Cow’s first milk could boost athletic performance

Friday, February 25, 2011

LONDON - Scientists looking for ways to boost athletic performance have found cow’s first milk promising in the treatment of the ‘leaky gut syndrome’.

Bovine colostrum, early milk produced for a few days after delivery of a calf, is apparently rich in immunoglobulins, proteins involved in promoting the immune system and fighting germs.

The body adapts to a leaky gut, primarily affecting athletes, by clearing the gut of its contents to prevent the entry of toxins into the bloodstream. Such exercise induced disorders can trigger symptoms like diarrhoea.

They can lead to heatstroke which can result in damage to the internal organs, reports the American Journal of Physiology-Gastrointestinal and Liver Physiology.

Ray Playford, professor of medicine at Barts and the London School of Medicine and Dentistry, who led the study, said: “Athletes’ performance can be seriously diminished due to gut symptoms during heavy exercise.”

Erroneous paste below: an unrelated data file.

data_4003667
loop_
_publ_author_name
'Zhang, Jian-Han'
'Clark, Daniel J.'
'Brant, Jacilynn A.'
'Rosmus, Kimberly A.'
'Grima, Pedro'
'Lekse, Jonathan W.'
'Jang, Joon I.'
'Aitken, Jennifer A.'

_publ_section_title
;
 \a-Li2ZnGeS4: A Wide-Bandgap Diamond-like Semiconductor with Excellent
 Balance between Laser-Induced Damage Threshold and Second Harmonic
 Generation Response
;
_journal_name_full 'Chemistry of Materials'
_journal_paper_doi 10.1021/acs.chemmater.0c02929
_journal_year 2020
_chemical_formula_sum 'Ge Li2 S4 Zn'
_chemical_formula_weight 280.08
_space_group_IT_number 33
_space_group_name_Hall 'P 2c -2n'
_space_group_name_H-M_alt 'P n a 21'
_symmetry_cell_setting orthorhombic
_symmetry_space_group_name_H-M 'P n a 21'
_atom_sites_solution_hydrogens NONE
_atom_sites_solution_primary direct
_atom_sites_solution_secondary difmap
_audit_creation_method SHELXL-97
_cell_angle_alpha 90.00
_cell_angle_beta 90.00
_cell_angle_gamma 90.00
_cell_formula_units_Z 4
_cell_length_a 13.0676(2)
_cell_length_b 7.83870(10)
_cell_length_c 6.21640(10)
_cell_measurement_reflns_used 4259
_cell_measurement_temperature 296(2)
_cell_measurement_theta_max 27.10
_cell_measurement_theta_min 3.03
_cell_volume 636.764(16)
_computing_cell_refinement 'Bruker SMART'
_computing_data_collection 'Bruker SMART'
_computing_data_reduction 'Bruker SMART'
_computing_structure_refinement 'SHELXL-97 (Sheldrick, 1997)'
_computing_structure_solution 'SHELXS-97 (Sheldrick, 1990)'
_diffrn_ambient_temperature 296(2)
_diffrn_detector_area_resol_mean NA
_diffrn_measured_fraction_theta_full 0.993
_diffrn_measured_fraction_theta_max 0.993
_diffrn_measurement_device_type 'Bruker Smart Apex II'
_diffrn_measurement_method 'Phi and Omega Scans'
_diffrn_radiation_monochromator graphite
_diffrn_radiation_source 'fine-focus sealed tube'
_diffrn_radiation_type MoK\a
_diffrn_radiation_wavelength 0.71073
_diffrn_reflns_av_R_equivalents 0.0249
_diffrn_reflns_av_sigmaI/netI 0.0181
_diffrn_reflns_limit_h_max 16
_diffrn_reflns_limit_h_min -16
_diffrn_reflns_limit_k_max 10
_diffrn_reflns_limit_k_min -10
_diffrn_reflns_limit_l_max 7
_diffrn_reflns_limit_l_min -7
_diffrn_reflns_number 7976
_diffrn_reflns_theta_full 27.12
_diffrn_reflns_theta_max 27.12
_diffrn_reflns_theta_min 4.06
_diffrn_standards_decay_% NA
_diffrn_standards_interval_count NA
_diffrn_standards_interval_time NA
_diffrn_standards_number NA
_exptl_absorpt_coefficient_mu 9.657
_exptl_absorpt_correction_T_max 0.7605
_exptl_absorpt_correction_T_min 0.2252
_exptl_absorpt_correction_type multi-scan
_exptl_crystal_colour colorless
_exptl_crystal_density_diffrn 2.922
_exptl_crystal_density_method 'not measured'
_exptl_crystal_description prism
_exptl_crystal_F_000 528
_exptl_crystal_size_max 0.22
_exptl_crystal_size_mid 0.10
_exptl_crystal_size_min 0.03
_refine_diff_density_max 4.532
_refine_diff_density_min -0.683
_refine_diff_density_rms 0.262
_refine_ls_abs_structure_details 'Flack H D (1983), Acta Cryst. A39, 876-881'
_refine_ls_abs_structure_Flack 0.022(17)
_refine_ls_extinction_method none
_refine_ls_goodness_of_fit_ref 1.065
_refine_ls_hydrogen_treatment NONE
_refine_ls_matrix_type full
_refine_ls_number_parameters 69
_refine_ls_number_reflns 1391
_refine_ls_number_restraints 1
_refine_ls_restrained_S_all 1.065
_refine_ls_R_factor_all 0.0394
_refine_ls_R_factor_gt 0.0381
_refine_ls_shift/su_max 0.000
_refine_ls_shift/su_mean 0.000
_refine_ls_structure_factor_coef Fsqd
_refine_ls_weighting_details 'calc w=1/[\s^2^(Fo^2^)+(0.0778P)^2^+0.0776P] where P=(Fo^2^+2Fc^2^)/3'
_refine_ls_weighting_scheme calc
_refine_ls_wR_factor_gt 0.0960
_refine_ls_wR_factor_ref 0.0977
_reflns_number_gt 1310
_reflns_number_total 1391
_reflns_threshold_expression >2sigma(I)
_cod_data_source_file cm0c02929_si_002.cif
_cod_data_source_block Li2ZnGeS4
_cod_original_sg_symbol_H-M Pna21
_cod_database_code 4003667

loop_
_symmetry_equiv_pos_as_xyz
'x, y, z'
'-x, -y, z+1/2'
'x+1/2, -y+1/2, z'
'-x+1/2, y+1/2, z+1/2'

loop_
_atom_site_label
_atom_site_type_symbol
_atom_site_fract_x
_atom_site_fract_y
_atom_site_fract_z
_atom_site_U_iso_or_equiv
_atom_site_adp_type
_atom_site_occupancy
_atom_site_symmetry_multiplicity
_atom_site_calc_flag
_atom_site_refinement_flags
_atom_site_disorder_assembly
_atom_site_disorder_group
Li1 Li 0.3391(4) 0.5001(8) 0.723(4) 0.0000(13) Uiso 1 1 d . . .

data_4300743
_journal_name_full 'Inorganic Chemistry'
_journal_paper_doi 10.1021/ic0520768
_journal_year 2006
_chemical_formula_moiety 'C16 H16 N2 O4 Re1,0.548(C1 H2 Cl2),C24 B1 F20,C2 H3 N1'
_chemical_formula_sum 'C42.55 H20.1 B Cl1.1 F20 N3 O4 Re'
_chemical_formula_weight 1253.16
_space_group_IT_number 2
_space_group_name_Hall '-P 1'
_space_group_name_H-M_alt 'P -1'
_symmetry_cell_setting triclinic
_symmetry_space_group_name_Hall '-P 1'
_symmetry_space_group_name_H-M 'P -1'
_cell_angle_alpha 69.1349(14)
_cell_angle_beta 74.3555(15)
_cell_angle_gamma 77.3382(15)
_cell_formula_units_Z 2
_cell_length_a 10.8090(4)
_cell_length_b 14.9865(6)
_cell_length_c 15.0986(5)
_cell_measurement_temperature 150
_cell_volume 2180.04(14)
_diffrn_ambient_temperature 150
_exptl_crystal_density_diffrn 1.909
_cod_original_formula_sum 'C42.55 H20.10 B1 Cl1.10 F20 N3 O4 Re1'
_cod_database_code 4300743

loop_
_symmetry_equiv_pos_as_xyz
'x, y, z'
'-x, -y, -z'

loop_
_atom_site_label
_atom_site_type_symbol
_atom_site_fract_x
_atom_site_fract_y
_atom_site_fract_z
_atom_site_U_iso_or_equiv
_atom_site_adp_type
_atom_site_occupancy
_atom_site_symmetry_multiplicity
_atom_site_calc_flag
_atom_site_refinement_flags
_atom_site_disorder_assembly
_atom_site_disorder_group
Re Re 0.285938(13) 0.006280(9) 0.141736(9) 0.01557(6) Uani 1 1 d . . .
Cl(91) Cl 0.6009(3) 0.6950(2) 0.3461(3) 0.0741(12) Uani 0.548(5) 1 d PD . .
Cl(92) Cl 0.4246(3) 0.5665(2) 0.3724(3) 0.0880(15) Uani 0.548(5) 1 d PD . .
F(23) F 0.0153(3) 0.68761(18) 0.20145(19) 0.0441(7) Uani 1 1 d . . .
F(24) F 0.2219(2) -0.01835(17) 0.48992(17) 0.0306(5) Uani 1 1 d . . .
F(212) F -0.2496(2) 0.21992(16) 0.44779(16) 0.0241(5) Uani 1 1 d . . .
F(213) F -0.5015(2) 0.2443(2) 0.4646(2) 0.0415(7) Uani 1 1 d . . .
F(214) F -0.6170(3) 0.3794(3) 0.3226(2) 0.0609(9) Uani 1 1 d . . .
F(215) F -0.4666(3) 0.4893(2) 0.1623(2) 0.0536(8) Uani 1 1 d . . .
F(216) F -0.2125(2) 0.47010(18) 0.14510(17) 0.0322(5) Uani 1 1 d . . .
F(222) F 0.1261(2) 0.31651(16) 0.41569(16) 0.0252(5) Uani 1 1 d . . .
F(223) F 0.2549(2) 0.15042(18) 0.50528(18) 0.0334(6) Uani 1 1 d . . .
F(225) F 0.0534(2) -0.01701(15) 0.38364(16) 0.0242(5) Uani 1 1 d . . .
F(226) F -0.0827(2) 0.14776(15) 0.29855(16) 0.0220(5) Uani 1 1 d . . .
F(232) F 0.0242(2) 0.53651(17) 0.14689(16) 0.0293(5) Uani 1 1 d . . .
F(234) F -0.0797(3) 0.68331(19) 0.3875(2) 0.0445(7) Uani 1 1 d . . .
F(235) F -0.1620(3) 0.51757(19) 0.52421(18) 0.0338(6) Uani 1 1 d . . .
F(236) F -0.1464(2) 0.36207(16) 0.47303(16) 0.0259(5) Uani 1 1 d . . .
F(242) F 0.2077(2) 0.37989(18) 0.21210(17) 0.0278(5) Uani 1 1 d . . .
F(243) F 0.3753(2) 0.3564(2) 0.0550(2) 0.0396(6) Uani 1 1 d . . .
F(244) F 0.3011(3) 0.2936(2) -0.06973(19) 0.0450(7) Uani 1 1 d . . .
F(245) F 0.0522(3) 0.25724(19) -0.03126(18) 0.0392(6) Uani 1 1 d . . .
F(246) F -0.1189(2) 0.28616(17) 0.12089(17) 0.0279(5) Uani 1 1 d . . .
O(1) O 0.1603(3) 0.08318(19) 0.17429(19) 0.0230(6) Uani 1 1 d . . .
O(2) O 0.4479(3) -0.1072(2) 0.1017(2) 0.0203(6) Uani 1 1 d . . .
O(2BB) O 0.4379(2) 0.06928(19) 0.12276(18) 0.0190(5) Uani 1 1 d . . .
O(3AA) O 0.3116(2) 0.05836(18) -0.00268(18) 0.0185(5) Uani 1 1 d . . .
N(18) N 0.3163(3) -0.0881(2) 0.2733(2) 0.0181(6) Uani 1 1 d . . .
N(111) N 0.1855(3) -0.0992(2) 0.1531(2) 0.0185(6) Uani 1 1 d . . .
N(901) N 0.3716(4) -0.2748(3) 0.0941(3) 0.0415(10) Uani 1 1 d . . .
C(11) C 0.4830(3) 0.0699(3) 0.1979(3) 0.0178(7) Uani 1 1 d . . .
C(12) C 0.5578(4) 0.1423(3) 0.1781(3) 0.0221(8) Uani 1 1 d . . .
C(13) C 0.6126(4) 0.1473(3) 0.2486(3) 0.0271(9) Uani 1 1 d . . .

Playford’s team looked at athletes who were asked to run for 20 minutes at 80 percent of their aerobic maximum, according to a London School statement.

At the end of the exercise, changes in the subject’s gut leakiness was measured using urine sample - also determined were changes in the athletes’ core temperature.

Under standard conditions, gut leakiness had increased by 250 percent. However, when the group was given a drink of dairy colostrum for two weeks before the trial, the rise in gut leakiness was reduced by about 80 percent, despite the same effort.

Filed under: Science and Technology

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